The culmination of a long push for Independence, during which the Malayan emergency raged and Chin Peng’s rebels stirred up chaos where they could, came on 31 August 1957. ‘The flag came down, they had a parade on the seafront,’ says the proud colonialist. ‘It was a normal thing, we never fought Independence. In many ways we were very happy to get rid of some of the colonies, absolute cost liability. Like it says in Lee Kuan Yew’s book, in the 1960s Britain gave independence to something like 38 colonies. One thing people tend to overlook was that a lot of colonialism was reasonably benign. They didn’t walk in and trample all over the place. They’d get things on there way, they’d get Independence and off they went. Practically no British colonies had blood-soaked wars to gain their independence. What’s sad is today how many of those ex-British colonies are better off than they were? Almost every one of them has gone backwards with corruption, incompetence. Shining examples are Malaysia, Singapore, then after that you have to start thinking. Would you rather be a colony and be prosperous – the man in the street with some money – or would you rather be independent and have the place an absolute bloody shambles? Of course some left-leaning people in our society today don’t understand any of that: Dreadful British colonialism, they screwed them into the ground and bled them dry … well, in some ways, yes, but it was a two-way thing.’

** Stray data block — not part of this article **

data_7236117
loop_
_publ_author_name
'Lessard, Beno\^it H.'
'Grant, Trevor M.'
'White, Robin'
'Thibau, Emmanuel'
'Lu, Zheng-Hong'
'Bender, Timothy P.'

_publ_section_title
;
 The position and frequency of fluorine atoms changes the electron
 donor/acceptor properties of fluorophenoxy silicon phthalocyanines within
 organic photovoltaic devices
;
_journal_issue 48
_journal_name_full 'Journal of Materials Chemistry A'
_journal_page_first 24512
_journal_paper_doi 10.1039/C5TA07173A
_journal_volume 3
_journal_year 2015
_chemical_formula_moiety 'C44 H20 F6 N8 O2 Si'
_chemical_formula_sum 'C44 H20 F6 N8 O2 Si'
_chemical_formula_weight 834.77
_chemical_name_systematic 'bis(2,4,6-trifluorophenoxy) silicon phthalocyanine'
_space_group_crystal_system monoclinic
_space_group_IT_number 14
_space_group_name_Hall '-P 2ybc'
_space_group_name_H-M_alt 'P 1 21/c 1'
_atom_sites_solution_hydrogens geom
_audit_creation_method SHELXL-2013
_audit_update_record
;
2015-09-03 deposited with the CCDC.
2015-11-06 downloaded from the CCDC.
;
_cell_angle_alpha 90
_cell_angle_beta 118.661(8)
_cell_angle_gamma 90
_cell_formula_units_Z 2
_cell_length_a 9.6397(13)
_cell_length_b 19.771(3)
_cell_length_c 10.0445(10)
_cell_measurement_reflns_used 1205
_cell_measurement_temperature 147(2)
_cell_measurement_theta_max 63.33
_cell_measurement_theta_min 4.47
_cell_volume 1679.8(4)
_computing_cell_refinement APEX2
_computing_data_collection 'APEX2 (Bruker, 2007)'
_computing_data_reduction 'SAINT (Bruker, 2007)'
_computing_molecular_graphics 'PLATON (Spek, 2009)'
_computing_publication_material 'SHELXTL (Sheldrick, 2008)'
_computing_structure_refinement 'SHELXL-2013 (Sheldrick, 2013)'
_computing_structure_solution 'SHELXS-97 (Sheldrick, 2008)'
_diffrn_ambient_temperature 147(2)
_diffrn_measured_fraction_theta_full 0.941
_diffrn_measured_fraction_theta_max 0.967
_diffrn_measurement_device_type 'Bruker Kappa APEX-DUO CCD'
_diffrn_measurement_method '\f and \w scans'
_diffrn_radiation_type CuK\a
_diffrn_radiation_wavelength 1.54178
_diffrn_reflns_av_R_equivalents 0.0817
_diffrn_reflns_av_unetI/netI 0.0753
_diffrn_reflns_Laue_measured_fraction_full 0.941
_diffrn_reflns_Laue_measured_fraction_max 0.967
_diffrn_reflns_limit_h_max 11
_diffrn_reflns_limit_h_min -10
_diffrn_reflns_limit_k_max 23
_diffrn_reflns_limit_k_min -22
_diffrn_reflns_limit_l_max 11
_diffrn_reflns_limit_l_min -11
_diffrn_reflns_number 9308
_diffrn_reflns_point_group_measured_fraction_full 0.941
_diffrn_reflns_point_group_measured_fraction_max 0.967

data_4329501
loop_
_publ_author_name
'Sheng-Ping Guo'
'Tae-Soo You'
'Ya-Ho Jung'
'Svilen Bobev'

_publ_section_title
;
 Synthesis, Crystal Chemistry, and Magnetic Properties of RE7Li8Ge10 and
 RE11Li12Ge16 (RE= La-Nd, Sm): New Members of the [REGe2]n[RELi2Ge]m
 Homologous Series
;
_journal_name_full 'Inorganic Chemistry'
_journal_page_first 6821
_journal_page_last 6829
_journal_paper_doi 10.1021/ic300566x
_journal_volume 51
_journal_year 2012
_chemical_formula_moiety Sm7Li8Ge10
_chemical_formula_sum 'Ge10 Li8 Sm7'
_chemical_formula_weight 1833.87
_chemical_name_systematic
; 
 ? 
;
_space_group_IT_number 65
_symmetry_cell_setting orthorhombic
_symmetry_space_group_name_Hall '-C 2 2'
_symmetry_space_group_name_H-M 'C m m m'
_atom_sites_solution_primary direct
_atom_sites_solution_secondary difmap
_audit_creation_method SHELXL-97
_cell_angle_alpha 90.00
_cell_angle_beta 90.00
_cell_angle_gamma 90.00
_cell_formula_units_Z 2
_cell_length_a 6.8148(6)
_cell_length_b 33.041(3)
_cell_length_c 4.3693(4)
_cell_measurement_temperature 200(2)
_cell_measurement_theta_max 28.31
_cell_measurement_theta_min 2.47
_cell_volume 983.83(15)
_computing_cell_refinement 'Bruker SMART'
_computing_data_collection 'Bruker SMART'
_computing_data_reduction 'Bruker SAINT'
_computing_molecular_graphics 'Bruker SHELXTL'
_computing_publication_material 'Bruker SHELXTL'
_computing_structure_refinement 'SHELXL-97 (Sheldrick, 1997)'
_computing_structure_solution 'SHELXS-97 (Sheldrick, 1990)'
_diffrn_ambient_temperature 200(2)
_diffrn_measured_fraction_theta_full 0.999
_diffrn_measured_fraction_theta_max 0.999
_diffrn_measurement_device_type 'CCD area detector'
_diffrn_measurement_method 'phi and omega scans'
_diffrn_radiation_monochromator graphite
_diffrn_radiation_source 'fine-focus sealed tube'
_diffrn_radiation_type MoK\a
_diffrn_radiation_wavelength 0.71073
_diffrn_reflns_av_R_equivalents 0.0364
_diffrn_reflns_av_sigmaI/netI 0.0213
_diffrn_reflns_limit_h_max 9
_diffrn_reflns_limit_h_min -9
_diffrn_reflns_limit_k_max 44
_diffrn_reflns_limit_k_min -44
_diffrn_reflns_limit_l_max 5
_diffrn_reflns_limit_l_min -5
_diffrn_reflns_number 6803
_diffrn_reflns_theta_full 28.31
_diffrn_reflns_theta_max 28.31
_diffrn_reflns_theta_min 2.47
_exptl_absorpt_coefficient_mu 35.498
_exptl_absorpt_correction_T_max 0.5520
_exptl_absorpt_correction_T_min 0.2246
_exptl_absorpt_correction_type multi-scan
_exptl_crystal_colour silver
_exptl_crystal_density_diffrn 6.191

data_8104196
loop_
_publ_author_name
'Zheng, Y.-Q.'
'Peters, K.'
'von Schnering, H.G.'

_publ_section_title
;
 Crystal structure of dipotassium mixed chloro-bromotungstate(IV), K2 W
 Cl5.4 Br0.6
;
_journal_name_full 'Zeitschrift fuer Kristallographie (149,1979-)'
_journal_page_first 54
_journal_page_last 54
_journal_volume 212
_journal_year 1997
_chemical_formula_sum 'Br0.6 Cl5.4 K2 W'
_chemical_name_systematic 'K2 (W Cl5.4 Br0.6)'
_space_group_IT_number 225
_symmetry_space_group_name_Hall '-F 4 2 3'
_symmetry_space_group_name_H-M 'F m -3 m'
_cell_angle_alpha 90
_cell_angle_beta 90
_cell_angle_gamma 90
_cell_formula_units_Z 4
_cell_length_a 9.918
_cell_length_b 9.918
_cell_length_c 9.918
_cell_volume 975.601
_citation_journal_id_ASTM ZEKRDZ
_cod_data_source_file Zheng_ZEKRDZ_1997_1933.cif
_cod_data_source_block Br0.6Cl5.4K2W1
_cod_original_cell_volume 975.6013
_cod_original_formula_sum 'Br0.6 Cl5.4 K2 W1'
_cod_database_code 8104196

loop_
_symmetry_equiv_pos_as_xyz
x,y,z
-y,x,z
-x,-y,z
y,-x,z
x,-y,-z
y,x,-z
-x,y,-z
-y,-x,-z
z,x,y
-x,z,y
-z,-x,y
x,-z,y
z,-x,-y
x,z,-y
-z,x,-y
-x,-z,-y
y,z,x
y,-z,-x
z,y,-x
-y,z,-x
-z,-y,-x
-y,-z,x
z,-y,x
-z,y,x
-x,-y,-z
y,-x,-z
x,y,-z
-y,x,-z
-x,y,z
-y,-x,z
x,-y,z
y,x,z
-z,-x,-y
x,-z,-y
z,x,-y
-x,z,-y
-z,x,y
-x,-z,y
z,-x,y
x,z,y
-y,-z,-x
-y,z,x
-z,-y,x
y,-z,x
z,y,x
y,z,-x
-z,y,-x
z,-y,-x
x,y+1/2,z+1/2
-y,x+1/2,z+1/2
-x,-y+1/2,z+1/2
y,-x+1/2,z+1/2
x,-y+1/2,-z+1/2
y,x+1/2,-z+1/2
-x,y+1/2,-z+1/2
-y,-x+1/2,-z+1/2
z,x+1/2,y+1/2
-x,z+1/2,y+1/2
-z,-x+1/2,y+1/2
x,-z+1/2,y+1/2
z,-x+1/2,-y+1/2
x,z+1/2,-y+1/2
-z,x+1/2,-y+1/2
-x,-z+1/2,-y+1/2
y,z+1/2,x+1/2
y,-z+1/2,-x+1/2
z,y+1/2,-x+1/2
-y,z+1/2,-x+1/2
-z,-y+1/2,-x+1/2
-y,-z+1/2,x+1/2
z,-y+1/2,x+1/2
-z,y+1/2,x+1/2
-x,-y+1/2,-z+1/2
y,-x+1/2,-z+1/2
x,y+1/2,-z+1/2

At Boustead’s they just soldiered on. ‘Changes in our passport status, a few things like that.’
Suddenly foreign employees had a new concern. Now it wasn’t their country to just breeze into any old time …
‘As a British subject you came and went as free as you like. Then after that you had to get a work permit stamped in your passport from the Immigration department. Some people even went for Singapore citizenship.’